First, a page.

Shea Butter: Nature’s Healing Touch in Medicine and Global Transformation

Shea butter, derived from the nuts of the African shea tree (Vitellaria paradoxa), has been a staple in skincare and traditional medicine for centuries. However, in recent years, its remarkable properties have gained recognition in the medical field globally. From wound healing to inflammatory conditions, shea butter’s therapeutic potential has sparked interest among researchers and healthcare professionals. This article explores the diverse applications of shea butter in medicine, its unique chemical composition, and the global impact it has on healthcare and local economies.

Chemical Composition and Nutritional Value:

Shea butter stands out due to its rich composition of fatty acids, vitamins, and bioactive compounds. It is primarily composed of oleic acid, stearic acid, linoleic acid, and other fatty acids. These components contribute to its emollient and moisturizing properties, making it a key ingredient in various skincare products. Additionally, shea butter contains vitamins A, E, and F, providing antioxidant protection and promoting skin health.

The high concentration of triterpenes in shea butter contributes to its anti-inflammatory and anti-oxidative effects. These compounds have been linked to potential therapeutic benefits, especially in addressing skin disorders and promoting wound healing.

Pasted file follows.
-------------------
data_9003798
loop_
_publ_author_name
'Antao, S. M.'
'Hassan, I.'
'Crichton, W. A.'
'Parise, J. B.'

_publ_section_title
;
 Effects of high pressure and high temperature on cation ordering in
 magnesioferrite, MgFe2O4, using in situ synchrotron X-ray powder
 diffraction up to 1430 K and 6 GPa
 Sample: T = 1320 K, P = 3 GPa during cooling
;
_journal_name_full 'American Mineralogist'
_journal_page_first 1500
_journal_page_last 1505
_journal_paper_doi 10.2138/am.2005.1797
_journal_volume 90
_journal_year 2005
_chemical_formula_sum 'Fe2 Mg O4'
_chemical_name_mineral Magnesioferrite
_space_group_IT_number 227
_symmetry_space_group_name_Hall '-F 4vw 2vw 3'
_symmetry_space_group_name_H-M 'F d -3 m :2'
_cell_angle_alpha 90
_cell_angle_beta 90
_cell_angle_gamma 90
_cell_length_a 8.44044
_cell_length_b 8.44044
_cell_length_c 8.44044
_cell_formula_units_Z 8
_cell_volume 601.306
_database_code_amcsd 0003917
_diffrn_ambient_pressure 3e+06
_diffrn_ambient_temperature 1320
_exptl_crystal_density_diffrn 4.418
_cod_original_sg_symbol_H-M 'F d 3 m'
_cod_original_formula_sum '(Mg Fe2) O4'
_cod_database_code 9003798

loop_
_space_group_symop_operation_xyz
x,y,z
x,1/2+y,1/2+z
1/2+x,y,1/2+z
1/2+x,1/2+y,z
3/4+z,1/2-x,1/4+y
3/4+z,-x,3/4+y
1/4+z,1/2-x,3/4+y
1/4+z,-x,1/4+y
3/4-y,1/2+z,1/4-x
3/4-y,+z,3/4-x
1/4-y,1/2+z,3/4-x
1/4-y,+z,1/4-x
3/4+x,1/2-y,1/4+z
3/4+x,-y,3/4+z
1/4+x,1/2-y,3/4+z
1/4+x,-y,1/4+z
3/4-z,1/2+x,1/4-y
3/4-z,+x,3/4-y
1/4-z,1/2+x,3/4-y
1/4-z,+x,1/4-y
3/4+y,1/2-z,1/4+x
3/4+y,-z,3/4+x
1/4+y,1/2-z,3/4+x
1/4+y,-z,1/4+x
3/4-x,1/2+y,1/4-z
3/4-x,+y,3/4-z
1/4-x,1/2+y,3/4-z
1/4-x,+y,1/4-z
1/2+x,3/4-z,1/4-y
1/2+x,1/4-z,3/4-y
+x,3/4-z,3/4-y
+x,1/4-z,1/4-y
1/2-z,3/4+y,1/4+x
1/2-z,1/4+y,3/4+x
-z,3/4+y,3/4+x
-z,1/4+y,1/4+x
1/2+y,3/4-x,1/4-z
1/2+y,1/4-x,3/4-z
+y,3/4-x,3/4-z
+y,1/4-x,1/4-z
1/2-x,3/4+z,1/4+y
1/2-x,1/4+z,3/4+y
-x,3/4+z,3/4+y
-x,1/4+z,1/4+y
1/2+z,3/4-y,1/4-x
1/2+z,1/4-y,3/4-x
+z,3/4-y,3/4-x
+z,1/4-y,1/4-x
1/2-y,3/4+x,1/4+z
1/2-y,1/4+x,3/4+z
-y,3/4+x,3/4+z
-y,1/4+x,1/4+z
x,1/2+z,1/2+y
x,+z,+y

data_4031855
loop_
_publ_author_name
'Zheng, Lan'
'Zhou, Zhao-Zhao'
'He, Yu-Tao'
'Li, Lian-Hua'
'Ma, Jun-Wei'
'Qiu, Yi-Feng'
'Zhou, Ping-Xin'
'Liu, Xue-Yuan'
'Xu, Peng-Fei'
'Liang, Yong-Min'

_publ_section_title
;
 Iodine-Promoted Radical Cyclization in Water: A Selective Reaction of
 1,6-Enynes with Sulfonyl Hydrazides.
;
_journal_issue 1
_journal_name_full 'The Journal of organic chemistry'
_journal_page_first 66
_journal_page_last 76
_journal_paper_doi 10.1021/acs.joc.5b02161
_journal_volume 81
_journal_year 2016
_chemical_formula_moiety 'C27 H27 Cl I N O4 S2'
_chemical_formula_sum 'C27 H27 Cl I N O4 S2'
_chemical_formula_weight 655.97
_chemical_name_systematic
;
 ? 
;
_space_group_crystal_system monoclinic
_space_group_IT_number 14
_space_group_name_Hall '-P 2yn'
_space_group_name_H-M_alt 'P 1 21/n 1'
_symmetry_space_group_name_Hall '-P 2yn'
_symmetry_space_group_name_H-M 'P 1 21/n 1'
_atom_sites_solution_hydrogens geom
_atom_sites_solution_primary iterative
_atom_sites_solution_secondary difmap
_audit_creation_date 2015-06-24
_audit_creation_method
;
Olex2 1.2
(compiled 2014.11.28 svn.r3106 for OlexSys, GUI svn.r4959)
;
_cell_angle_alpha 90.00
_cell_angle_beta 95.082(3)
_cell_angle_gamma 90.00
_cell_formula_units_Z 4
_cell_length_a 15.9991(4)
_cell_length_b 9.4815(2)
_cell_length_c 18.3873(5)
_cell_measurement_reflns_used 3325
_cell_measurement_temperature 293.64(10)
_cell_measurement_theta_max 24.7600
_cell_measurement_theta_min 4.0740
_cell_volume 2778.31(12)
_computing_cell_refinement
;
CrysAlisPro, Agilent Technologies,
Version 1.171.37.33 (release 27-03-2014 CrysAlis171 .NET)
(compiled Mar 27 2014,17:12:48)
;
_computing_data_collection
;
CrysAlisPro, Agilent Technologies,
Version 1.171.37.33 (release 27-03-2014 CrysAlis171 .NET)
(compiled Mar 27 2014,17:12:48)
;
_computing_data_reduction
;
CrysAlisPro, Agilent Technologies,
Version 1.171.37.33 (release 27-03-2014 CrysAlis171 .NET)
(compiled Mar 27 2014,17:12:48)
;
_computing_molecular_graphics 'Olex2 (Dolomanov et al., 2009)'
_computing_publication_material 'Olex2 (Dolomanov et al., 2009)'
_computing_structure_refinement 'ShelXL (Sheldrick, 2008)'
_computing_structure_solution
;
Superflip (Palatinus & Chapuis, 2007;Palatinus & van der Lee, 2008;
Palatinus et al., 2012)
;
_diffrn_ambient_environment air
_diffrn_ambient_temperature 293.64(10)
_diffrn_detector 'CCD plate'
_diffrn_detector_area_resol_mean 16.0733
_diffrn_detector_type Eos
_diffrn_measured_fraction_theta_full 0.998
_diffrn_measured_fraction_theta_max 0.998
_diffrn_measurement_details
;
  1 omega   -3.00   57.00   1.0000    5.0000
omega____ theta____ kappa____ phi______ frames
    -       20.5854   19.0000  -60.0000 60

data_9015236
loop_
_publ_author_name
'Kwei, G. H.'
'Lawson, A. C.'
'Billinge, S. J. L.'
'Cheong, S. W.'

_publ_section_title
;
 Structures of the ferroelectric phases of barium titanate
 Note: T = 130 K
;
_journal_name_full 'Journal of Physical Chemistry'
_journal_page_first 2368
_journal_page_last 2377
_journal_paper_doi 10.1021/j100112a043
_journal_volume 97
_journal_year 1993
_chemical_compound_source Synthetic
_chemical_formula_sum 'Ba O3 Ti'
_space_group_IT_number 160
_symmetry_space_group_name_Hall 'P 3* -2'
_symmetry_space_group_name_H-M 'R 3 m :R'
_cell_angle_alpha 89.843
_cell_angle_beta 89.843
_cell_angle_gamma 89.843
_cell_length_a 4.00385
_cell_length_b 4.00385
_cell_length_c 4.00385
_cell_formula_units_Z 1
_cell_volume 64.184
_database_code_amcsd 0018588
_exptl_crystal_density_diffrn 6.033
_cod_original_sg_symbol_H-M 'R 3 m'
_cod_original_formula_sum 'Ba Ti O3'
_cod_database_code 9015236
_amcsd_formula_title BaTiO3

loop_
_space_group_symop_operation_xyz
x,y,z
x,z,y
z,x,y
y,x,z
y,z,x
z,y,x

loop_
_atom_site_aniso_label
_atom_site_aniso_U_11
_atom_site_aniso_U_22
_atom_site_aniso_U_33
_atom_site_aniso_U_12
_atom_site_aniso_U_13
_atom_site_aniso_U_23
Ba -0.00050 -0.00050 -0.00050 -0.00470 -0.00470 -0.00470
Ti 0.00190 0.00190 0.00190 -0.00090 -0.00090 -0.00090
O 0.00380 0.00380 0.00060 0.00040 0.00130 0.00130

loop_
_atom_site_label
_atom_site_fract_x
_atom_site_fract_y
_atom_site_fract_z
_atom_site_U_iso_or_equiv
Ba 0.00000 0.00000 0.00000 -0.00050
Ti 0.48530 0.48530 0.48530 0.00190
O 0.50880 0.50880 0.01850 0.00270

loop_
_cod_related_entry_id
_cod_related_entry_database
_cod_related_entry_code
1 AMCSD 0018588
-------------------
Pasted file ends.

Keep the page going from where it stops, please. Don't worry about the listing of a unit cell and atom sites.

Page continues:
Wound Healing Properties:

One of the most promising aspects of shea butter in the medical field is its role in wound healing. The unique combination of fatty acids, vitamins, and anti-inflammatory compounds accelerates the healing process and reduces inflammation.

Research indicates that shea butter exhibits anti-bacterial and anti-fungal properties, which can prevent infections in wounds. The emollient nature of shea butter forms a protective barrier on the skin, preventing moisture loss and promoting a conducive environment for tissue repair.

Moreover, shea butter has been used traditionally in African communities for treating cuts, burns, and insect bites. Its effectiveness in wound healing has led to increased interest in incorporating shea butter-based formulations in medical settings and wound care products globally.

Dermatological Applications:

Beyond wound healing, shea butter has extensive applications in dermatology. Its moisturizing properties make it an excellent remedy for dry skin conditions such as eczema and psoriasis. The anti-inflammatory effects can also alleviate symptoms associated with these skin disorders.

Shea butter’s ability to improve collagen production and skin elasticity contributes to its anti-aging properties. It is a common ingredient in anti-wrinkle creams and formulations designed to reduce the appearance of fine lines.

In addition to its use in treating existing skin conditions, shea butter is often recommended for general skincare to maintain healthy and hydrated skin. Its natural origin and minimal side effects make it an attractive option for individuals with sensitive skin.

Anti-Inflammatory and Pain Relief:

The anti-inflammatory properties of shea butter extend beyond dermatological applications. Its potential in alleviating inflammation and reducing pain has been explored in conditions such as arthritis and muscle soreness.